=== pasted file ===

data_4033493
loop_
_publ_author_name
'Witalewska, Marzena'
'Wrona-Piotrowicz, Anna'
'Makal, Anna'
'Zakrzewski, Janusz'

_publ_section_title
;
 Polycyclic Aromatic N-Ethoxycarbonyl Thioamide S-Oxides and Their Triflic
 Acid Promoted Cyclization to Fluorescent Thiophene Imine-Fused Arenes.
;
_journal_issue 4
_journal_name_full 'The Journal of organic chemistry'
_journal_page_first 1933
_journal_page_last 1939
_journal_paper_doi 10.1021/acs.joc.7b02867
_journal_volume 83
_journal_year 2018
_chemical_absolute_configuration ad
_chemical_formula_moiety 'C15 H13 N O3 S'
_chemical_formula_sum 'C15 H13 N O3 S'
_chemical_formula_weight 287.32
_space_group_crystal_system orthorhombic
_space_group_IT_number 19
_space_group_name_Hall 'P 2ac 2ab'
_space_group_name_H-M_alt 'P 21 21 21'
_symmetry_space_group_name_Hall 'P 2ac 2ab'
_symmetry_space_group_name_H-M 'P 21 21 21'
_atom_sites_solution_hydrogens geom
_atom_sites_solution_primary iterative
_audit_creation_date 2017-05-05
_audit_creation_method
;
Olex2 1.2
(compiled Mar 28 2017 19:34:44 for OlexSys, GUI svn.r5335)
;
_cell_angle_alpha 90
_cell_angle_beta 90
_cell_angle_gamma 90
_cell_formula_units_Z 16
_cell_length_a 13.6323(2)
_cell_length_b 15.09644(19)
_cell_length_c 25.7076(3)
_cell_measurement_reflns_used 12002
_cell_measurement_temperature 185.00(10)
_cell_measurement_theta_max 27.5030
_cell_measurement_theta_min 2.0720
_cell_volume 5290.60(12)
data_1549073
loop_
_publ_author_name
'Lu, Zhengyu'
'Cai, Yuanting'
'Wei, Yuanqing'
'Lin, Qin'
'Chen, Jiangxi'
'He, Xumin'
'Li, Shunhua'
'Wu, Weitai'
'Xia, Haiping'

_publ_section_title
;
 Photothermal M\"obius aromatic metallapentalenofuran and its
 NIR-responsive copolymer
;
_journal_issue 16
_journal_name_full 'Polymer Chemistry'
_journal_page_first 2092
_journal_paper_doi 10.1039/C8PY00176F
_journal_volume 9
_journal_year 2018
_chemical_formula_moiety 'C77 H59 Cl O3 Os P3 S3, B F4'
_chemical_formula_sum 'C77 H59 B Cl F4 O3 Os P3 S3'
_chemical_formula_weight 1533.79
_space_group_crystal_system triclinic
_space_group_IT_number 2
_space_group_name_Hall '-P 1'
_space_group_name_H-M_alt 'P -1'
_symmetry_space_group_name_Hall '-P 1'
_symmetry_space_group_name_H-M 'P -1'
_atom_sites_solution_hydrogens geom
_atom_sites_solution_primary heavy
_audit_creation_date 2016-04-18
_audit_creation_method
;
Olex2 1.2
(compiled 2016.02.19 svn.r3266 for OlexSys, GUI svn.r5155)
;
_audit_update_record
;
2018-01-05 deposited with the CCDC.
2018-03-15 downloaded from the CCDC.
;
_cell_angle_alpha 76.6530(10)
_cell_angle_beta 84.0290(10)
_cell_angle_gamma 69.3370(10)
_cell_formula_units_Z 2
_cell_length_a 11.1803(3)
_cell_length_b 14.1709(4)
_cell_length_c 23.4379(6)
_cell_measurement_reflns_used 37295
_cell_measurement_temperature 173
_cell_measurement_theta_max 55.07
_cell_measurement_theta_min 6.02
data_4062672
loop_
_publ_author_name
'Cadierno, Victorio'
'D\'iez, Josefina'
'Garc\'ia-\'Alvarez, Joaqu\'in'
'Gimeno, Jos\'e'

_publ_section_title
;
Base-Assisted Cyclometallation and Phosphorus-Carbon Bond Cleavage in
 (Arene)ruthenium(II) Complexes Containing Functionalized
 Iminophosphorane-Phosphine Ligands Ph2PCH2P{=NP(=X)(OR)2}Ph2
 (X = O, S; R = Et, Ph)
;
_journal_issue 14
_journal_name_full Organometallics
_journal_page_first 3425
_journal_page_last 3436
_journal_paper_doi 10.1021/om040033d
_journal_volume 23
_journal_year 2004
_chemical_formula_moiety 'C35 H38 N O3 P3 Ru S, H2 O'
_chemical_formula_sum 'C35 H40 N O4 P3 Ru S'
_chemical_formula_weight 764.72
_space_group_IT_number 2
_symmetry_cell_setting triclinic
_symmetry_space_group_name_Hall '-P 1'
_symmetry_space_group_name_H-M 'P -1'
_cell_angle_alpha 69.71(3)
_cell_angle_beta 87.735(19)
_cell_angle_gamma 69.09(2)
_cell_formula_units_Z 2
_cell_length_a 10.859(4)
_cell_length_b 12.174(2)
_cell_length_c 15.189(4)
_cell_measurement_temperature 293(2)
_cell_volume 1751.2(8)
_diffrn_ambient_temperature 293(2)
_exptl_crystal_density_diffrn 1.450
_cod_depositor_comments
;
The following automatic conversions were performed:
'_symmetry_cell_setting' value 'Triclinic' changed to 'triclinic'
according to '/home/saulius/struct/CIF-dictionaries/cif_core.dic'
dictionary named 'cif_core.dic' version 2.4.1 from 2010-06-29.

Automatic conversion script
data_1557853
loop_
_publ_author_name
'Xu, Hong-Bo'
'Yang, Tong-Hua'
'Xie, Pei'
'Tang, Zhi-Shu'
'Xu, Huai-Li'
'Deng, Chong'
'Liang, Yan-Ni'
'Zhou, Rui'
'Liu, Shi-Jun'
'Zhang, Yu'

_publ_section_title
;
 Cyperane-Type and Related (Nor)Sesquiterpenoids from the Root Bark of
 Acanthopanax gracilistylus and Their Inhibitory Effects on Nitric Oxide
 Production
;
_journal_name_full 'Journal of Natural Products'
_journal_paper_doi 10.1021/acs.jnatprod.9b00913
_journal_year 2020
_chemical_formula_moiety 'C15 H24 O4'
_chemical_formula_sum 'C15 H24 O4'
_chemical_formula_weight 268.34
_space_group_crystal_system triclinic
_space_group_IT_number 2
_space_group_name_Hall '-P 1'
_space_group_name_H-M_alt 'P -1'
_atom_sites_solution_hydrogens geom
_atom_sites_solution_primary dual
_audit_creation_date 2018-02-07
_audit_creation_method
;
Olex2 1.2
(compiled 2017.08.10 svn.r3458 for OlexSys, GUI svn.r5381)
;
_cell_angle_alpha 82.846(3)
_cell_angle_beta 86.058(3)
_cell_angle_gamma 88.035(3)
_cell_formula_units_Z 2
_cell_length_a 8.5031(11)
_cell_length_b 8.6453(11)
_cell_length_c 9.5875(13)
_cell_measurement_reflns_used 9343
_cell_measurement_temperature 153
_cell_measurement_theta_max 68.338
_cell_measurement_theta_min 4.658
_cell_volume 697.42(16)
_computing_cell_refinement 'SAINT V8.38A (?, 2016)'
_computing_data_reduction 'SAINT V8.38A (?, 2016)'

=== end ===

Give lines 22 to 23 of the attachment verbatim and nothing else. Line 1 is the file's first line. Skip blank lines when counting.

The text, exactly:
_chemical_formula_sum 'C15 H13 N O3 S'
_chemical_formula_weight 287.32